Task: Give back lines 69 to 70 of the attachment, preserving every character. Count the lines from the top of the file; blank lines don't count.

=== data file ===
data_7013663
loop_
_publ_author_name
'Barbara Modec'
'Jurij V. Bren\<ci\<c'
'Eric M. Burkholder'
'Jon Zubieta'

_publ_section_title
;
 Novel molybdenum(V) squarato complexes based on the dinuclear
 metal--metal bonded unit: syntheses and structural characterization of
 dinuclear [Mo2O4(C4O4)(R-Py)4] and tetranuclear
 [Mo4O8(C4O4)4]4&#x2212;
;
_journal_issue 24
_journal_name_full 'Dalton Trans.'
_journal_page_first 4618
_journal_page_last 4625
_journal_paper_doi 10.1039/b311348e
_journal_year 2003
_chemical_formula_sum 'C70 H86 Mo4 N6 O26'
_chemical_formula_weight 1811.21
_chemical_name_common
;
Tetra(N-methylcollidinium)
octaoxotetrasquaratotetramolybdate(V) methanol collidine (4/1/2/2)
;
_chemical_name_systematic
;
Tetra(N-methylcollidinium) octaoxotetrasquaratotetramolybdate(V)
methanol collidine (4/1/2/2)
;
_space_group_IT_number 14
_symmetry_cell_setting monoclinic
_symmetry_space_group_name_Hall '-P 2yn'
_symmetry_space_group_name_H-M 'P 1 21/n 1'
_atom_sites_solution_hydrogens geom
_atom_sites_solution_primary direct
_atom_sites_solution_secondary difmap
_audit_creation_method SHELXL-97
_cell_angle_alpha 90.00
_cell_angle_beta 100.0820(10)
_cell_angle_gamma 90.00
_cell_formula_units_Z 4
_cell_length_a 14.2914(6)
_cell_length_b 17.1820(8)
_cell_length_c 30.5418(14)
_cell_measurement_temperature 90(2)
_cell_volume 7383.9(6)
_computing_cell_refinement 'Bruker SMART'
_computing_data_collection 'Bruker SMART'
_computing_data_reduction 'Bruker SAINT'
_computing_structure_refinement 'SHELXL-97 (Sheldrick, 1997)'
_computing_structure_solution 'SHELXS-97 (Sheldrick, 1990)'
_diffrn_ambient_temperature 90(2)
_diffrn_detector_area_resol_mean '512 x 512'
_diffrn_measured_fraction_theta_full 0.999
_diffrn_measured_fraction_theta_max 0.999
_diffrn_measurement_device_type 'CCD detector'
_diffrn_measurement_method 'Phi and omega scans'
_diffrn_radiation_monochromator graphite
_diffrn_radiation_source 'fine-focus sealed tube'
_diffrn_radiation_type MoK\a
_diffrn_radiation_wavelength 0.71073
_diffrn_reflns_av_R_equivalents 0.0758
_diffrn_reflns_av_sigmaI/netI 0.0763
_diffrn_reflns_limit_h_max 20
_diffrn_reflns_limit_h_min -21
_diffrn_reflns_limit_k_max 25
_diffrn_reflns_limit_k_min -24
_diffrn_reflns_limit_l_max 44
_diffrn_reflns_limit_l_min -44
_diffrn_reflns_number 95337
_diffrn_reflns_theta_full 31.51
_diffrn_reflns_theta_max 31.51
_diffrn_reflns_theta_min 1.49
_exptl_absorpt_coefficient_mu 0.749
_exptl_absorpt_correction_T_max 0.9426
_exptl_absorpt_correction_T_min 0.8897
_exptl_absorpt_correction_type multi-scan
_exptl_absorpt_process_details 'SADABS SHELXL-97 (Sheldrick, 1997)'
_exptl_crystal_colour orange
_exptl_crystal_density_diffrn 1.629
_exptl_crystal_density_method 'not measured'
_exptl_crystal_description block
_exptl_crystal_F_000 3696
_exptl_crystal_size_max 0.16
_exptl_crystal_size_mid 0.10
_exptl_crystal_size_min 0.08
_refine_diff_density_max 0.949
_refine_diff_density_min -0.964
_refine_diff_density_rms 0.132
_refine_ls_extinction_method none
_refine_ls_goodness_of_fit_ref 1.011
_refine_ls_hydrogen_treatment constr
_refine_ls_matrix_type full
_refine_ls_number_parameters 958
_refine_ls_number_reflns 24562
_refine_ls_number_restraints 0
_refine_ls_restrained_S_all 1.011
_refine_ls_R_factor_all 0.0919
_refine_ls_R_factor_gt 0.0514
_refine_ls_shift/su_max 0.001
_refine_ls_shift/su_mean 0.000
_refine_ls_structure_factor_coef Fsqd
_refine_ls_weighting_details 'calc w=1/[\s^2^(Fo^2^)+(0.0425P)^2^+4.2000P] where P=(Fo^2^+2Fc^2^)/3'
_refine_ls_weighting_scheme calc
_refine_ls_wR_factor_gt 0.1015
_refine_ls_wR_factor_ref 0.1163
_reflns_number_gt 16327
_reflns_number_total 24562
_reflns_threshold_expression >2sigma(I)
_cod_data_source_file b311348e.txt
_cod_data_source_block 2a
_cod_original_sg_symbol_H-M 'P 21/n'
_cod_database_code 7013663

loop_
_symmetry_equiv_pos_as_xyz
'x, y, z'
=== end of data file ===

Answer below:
_diffrn_reflns_limit_k_max 25
_diffrn_reflns_limit_k_min -24